A recent client requested a mock OSHA inspection and safety training. Part of the training request was active shooter training and emergency action planning.

When arriving at the client’s office, I had to park in the back of the building because all the parking spaces up front were filled. I unloaded all my teaching equipment and bags and easily walked into the facility through the back dock. I traveled through the warehouse and into the building searching for someone to check in, finally, finding a smile, a welcome and a point in the direction of training.

So, what is wrong with this picture? I am sure some of you are thinking what I was thinking. What if I had been…

  • A disgruntled employee? 
  • The spouse of a female whom is battered at home?
  • An employee dealing with mental illness or depression?

The U.S. Department of Homeland Security has developed a series of materials to assist businesses, government offices, and schools in preparing for and responding to an active shooter. These resources include a detailed booklet, a desk reference guide, a reference poster, and a pocket-size reference card.

DHS has also developed both a Recovery Guide, and an Incident Fact Sheet to assist your organization as you consider the recovery phase of an event.

Issues covered in the active shooter resources include:

  • Profile of an active shooter
  • Responding to an active shooter or other workplace violence situation
  • Training for an active shooter situation and creating an emergency action plan
  • Tips for recognizing signs of potential workplace violence

The free booklet available at the Department of Homeland Security says:

An Active Shooter

An Active Shooter is an individual actively engaged in killing or attempting to kill people in a confined and populated area; in most cases, active shooters use firearms(s) and there is no pattern or method to their selection of victims. Active shooter situations are unpredictable and evolve quickly. Typically, the immediate deployment of law enforcement is required to stop the shooting and mitigate harm to victims. Because active shooter situations are often over within 10 to 15 minutes, before law enforcement arrives on the scene, individuals must be prepared both mentally and physically to deal with an active shooter situation.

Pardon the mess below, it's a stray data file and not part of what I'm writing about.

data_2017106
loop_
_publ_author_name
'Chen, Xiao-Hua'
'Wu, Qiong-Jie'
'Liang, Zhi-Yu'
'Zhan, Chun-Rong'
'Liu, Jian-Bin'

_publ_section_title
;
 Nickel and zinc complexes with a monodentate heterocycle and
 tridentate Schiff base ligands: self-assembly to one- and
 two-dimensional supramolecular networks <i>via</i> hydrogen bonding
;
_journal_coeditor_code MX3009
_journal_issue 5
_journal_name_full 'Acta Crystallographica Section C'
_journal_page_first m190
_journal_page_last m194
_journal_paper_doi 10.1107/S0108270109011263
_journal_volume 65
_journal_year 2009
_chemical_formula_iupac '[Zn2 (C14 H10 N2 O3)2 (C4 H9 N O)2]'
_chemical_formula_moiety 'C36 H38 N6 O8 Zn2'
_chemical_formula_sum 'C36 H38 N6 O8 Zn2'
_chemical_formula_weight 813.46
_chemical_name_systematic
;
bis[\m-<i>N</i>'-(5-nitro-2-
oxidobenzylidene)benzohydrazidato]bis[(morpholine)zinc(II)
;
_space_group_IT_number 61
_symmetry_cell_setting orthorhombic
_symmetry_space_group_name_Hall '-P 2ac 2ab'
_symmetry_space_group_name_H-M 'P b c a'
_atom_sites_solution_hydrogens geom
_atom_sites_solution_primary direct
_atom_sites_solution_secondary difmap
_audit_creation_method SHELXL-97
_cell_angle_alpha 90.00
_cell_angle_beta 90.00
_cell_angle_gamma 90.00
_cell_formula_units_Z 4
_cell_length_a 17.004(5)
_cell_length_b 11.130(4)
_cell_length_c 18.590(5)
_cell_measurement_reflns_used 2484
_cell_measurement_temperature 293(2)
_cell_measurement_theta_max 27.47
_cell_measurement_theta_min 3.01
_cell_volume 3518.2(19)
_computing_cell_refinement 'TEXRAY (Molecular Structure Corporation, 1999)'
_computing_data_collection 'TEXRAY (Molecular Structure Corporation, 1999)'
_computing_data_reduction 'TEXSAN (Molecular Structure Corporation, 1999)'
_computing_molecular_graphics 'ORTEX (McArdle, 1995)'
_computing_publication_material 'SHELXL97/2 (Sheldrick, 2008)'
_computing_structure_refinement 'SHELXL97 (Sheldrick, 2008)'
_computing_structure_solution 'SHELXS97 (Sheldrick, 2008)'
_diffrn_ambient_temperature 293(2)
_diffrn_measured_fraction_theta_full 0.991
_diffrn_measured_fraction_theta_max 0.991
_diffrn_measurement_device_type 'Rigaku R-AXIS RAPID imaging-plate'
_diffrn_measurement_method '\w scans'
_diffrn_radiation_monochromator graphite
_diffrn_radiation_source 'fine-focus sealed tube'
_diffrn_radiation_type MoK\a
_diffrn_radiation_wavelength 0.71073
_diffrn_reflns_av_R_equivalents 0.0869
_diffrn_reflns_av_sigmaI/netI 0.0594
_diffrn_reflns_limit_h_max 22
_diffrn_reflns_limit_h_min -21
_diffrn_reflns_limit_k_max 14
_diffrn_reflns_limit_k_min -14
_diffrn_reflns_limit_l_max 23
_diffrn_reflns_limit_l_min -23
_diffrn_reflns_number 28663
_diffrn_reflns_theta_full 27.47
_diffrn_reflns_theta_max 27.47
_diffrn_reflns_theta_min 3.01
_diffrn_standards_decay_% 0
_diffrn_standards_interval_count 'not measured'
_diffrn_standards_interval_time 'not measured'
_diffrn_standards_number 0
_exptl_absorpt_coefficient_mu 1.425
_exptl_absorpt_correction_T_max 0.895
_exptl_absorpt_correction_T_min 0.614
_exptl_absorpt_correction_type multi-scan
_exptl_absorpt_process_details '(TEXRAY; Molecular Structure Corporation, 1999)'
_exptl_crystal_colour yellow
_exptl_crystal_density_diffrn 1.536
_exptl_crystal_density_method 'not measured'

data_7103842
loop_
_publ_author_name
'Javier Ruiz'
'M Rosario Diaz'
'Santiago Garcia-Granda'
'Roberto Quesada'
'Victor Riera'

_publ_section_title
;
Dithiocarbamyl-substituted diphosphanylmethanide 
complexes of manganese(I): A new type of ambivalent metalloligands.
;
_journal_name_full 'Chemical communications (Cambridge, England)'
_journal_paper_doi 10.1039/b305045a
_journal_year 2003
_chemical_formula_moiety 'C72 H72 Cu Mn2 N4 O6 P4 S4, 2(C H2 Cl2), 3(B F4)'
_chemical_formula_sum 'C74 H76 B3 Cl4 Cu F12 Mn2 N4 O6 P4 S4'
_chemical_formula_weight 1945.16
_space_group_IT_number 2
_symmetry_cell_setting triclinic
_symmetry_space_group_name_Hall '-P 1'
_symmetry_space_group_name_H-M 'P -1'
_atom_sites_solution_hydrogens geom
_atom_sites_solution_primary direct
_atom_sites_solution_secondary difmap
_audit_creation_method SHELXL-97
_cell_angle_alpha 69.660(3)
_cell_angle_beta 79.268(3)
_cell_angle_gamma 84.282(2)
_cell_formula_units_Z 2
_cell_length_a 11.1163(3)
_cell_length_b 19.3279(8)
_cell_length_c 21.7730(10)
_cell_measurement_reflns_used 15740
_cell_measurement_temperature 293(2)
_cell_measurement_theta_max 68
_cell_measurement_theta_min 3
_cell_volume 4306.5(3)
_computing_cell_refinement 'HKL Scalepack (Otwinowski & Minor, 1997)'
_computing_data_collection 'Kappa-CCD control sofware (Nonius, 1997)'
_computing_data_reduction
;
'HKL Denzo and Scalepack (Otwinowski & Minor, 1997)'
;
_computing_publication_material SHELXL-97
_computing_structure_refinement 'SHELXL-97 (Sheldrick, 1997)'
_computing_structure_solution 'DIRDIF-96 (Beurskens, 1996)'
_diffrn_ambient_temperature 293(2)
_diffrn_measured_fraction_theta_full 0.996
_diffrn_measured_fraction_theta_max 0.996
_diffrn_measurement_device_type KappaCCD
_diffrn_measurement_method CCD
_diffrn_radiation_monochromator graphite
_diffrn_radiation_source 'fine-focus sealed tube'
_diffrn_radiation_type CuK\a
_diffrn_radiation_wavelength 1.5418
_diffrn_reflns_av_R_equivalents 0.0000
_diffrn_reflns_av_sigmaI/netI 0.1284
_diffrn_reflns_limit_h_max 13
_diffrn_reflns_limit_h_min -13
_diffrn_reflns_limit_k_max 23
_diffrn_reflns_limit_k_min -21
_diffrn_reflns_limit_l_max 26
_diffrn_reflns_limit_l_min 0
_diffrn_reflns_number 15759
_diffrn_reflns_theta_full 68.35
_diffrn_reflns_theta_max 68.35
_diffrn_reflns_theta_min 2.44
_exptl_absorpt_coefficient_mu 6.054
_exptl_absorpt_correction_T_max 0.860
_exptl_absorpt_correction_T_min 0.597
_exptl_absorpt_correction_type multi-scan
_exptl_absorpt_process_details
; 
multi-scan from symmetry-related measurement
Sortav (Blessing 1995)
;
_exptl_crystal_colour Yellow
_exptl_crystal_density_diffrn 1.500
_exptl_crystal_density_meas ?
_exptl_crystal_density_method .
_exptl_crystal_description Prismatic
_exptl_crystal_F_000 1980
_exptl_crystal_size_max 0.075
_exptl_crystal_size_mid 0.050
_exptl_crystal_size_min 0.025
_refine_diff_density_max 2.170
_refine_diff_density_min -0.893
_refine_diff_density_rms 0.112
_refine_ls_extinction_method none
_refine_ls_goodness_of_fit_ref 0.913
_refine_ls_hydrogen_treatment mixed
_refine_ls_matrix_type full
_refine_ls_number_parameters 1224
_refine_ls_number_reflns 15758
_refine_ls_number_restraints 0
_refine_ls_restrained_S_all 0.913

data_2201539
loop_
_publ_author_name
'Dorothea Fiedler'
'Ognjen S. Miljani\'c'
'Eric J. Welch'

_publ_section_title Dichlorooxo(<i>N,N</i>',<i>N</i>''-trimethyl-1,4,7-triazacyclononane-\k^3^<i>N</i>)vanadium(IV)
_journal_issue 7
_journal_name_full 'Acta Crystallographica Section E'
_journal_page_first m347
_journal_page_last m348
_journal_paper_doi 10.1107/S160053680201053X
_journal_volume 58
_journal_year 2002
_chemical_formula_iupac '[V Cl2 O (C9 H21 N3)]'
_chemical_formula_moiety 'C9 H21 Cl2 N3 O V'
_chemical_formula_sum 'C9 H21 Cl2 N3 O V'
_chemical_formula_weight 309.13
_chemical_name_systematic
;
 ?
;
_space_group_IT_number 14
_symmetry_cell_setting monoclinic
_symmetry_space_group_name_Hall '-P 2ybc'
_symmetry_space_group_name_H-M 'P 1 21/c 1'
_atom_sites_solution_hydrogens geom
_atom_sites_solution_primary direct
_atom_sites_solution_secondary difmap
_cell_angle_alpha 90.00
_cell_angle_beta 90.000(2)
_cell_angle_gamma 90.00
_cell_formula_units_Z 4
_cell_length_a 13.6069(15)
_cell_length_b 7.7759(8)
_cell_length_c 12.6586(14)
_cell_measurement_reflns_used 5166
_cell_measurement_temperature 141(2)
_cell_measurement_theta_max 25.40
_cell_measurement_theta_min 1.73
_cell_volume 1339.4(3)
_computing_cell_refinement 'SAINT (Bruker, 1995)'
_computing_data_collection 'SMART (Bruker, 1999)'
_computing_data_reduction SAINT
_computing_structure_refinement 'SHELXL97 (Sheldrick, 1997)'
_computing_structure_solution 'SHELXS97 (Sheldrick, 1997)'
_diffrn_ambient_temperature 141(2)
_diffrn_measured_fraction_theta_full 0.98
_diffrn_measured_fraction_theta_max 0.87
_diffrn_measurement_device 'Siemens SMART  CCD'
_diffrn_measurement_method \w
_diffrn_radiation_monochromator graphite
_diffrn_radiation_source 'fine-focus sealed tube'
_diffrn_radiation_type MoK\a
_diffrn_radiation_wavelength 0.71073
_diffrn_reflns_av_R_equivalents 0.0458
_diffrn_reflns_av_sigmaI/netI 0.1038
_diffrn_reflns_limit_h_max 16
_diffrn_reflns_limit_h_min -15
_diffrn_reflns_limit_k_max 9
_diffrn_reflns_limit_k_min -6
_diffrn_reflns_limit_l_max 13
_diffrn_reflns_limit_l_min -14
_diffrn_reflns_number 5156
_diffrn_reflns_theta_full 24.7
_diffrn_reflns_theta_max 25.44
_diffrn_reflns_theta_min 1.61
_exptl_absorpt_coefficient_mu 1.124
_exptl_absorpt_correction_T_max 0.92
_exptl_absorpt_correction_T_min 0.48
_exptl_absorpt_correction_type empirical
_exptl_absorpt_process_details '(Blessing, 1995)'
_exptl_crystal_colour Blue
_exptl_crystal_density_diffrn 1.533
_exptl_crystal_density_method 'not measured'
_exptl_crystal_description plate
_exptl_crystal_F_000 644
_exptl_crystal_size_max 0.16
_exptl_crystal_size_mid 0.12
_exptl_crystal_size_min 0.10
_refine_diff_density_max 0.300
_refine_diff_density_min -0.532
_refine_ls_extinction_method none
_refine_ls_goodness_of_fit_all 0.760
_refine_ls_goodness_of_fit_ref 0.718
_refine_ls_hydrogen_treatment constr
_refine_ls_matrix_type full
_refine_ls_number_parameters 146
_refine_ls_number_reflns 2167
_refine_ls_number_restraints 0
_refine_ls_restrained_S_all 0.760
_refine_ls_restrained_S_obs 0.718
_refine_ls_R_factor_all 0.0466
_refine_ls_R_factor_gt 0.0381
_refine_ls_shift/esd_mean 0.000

Practices for Coping with an Active Shooter

Here are five practices to consider:

  • Be aware of your environment and any possible dangers.
  • Take note of the two nearest exits in any facility you visit.
  • If you are in an office, stay there and secure the door.
  • If you are in a hallway, get into a room and secure the door.
  • As a last resort, attempt to take the active shooter down. When the shooter is at close range and you cannot flee, your chance of survival is greater if you try to incapacitate him/her.

How To Respond

Quickly determine the most reasonable way to protect your own life. Remember that customers and clients are likely to follow the lead of employees and managers during an active shooter situation.

Run

If there is an accessible escape path, attempt to evacuate the premises. Be sure to:

  • Have an escape route and plan in mind.
  • Evacuate regardless of whether others agree to follow.